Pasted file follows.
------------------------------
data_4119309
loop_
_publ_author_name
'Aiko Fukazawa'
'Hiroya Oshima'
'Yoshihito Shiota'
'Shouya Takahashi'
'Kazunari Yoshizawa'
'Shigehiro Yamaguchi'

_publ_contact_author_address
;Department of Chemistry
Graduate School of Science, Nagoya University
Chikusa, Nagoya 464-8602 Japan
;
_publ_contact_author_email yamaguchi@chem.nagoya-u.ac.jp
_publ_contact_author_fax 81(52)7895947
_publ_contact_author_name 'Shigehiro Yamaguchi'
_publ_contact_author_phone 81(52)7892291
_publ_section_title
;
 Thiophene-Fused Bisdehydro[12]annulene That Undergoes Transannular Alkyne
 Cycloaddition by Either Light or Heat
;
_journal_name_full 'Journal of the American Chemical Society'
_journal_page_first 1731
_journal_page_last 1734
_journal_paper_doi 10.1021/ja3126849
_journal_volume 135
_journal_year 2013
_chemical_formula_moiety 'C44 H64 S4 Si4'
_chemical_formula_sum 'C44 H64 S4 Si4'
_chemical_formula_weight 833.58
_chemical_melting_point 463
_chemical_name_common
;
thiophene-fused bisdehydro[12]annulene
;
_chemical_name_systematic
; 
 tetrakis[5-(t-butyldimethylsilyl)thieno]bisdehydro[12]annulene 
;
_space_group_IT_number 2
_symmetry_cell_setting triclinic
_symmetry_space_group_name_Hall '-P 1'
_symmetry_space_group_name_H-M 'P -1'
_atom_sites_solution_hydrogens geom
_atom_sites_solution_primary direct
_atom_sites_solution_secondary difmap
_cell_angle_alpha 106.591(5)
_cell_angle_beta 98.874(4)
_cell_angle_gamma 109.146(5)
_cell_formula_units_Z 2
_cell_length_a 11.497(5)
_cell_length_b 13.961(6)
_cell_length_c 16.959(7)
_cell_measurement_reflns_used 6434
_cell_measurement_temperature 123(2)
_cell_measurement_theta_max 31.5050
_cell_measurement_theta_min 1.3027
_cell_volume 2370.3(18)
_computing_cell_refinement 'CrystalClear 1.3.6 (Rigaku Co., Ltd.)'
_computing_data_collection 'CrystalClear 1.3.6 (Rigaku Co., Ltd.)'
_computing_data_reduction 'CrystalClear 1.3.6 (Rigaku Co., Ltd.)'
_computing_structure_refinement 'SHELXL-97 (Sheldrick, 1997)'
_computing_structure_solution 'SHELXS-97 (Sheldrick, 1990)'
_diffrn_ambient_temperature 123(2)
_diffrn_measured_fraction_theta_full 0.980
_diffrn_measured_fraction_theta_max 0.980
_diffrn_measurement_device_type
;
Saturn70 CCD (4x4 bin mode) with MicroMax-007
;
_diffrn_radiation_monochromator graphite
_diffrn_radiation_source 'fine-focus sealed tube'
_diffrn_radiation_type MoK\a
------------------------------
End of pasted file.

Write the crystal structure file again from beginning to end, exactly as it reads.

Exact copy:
data_4119309
loop_
_publ_author_name
'Aiko Fukazawa'
'Hiroya Oshima'
'Yoshihito Shiota'
'Shouya Takahashi'
'Kazunari Yoshizawa'
'Shigehiro Yamaguchi'

_publ_contact_author_address
;Department of Chemistry
Graduate School of Science, Nagoya University
Chikusa, Nagoya 464-8602 Japan
;
_publ_contact_author_email yamaguchi@chem.nagoya-u.ac.jp
_publ_contact_author_fax 81(52)7895947
_publ_contact_author_name 'Shigehiro Yamaguchi'
_publ_contact_author_phone 81(52)7892291
_publ_section_title
;
 Thiophene-Fused Bisdehydro[12]annulene That Undergoes Transannular Alkyne
 Cycloaddition by Either Light or Heat
;
_journal_name_full 'Journal of the American Chemical Society'
_journal_page_first 1731
_journal_page_last 1734
_journal_paper_doi 10.1021/ja3126849
_journal_volume 135
_journal_year 2013
_chemical_formula_moiety 'C44 H64 S4 Si4'
_chemical_formula_sum 'C44 H64 S4 Si4'
_chemical_formula_weight 833.58
_chemical_melting_point 463
_chemical_name_common
;
thiophene-fused bisdehydro[12]annulene
;
_chemical_name_systematic
; 
 tetrakis[5-(t-butyldimethylsilyl)thieno]bisdehydro[12]annulene 
;
_space_group_IT_number 2
_symmetry_cell_setting triclinic
_symmetry_space_group_name_Hall '-P 1'
_symmetry_space_group_name_H-M 'P -1'
_atom_sites_solution_hydrogens geom
_atom_sites_solution_primary direct
_atom_sites_solution_secondary difmap
_cell_angle_alpha 106.591(5)
_cell_angle_beta 98.874(4)
_cell_angle_gamma 109.146(5)
_cell_formula_units_Z 2
_cell_length_a 11.497(5)
_cell_length_b 13.961(6)
_cell_length_c 16.959(7)
_cell_measurement_reflns_used 6434
_cell_measurement_temperature 123(2)
_cell_measurement_theta_max 31.5050
_cell_measurement_theta_min 1.3027
_cell_volume 2370.3(18)
_computing_cell_refinement 'CrystalClear 1.3.6 (Rigaku Co., Ltd.)'
_computing_data_collection 'CrystalClear 1.3.6 (Rigaku Co., Ltd.)'
_computing_data_reduction 'CrystalClear 1.3.6 (Rigaku Co., Ltd.)'
_computing_structure_refinement 'SHELXL-97 (Sheldrick, 1997)'
_computing_structure_solution 'SHELXS-97 (Sheldrick, 1990)'
_diffrn_ambient_temperature 123(2)
_diffrn_measured_fraction_theta_full 0.980
_diffrn_measured_fraction_theta_max 0.980
_diffrn_measurement_device_type
;
Saturn70 CCD (4x4 bin mode) with MicroMax-007
;
_diffrn_radiation_monochromator graphite
_diffrn_radiation_source 'fine-focus sealed tube'
_diffrn_radiation_type MoK\a